• PAWS volunteers worked to revitalize the organization following the departure of founder Carol Fuegi and launched their own electronic community bulletin board, PAWS Interface, to raise funds for the organization. The original Point Interface founded by Fuegi for that purpose was converted to a private enterprise by administrator Al Conahan.


• Whatcom County Council agreed to introduce an ordinance making garbage collection mandatory in Point Roberts and take it to a public hearing following a two-week delay requested by council member Barbara Brenner to increase time for public input.

• Kiniski’s Reef Tavern celebrated its 30th anniversary and owner Nick Kiniski gave up the idea of selling the iconic Gulf Road business. The business also made the switch to an all ages family restaurant.

• The garbage discussion got a little too raucous at the PRCAC meeting prompting local deputy Tom McCarthy to remind the audience that disorderly conduct is punishable by up to 90 days in jail. In an attempt to allay concerns that the proposed minimum service level of one can every other week was onerous for seasonal residents, county staff and PRCAC revised the minimum service language so that the 26 cans paid for annually could be put out at any time.

• Azure Coast, a proposed 14-home subdivision on the property across from the golf course known as Reno Ranch, moved to the permitting stage with Whatcom County.

• The Point Roberts Homegrown Co-Op was reorganized as Benson Road Homegrown Gardens, a community garden instead of a cooperative farm.

• Stephen Falk took Robin Nault’s spot on the Point Roberts Hospital District board of directors and Barbara Wayland was appointed as district superintendent, replacing Elaine Komusi.


• Whatcom County Council voted 5–2 to eliminate exemptions to mandatory garbage pickup in Point Roberts. Opponents of the change submitted a petition with 364 signatories and asked council to hold off on the change until a newly formed PRCAC solid waste subcommittee had time to review the Point’s solid waste system.

• After a one-year hiatus, the Point Roberts Arts and Music Festival was back on the water at the end of Gulf Road in collaboration with Kiniski’s Reef.

• Citing “increasing community turmoil” surrounding the Point Roberts Clinic, Unity Care NW decided not to renew their contract to operate the clinic.

• It was a garden tour year, highlighting eight unique local gardens.

• Water district commissioners approved a contract to provide irrigation water to the golf course. The golf course also asked the district to consider lowering their water rate, currently the same as other commercial users.


• Point Roberts library staff finished moving into the new library in the former Julius fire station in preparation for an August 1 grand opening.

• At the first meeting of hospital district commissioners after the local clinic lost its service provider, many community members expressed concern about the clinic’s future.

• With marijuana becoming legal in Canada, questions multiplied about how to stay out of trouble when crossing the border to the U.S.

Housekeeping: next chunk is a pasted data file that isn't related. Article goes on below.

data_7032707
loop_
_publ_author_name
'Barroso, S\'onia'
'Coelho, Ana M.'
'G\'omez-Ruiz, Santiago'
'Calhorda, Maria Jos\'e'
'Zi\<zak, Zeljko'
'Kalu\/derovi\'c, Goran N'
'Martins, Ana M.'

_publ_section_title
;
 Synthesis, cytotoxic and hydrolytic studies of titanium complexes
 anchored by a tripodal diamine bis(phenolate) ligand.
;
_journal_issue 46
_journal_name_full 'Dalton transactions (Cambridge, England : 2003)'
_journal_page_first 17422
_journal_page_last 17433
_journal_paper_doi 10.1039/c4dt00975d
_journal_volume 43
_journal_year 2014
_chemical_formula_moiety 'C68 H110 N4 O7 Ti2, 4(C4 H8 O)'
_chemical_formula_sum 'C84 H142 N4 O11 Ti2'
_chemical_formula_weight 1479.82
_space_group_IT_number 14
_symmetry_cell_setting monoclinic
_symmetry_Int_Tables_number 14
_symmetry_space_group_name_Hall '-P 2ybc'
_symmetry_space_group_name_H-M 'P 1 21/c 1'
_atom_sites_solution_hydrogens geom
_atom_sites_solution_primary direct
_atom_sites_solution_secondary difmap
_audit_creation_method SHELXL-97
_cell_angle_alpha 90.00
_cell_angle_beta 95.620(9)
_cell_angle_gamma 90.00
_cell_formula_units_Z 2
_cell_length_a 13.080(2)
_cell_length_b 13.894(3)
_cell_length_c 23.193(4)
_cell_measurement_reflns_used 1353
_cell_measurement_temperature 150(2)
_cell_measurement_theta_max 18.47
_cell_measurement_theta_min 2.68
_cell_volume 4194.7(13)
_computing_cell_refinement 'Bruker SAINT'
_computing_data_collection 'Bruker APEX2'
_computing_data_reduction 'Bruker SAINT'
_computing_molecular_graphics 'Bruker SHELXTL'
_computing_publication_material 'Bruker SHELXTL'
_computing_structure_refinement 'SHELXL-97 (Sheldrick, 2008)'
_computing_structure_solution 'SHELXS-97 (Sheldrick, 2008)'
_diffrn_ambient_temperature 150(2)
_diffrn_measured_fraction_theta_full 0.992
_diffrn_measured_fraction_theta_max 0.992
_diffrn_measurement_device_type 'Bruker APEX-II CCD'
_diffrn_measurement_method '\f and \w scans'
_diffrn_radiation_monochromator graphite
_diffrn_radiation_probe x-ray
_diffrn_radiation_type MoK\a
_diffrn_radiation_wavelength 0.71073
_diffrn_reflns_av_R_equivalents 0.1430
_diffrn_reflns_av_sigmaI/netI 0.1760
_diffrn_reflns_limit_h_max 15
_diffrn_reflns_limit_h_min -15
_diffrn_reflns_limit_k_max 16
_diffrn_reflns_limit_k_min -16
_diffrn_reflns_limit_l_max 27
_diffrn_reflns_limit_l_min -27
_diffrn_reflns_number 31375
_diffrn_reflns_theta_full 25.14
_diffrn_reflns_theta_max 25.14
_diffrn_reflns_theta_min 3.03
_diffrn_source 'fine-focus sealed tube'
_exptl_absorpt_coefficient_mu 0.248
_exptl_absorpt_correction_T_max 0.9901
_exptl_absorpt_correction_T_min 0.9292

• The dock at Lighthouse Marine Park failed again, and Whatcom County parks had no timeline to replace it.

• At the local taxpayers association annual general meeting, Whidbey Telecom chief marketing officer Chris McKnight outlined the company’s roll-out of fiber optic cable serving Point Roberts. The first customer online was U.S. Customs and Border Services at the port of entry.

• The parks district and the Point Roberts Historical Society began work on an agreement under which the historical society would use the room that previously housed the library as display and archival space. Parks board members were not in agreement on a food bank request for storage space at the community center.

• PRCAC members unanimously endorsed the concept of an 80/20 split of annual gas tax revenues, with the larger percentage being set aside for large projects and the smaller percentage being used annually for smaller projects.

• Prominent local developer Wayne Knowles, partner at the Cottages at Seabright Farm and vice president of development at the marina, died suddenly at home.


• Parks district commissioners began discussing a buyout proposal for their lease with the company that owns the Verizon cell tower adjacent to Baker Field.

• Whatcom County parks engineers struggled to figure out how to design a dock that would last at Lighthouse Marine in the wake of repeated failures of newer designs since the old wooden dock was taken out after 16 years in service.

• Savilla Cress was named the winner of the 2018 HaHa Cup at the annual Point Roberts Joke Contest.

• The Point Roberts Hospital District started looking for a new service provider to replace Unity Care NW, the board approving a request for qualifications for potential applicants. Commissioners also reassured new and existing patients the clinic was still open and Unity Care would continue to run it until a new provider was chosen or the decision made to go
it alone.

• The hospital district reported the legal and administrative cost incurred since April 2017 of responding to Shannon Tomsen and husband Victor Riley’s continuing records requests was $11,053, or over four percent of the district’s annual property tax receipts.

• The food bank was on the hunt for storage space again after parks district board members, after several months of discussion, decided to deny the food bank’s request for storage space at the Gulf Road community center.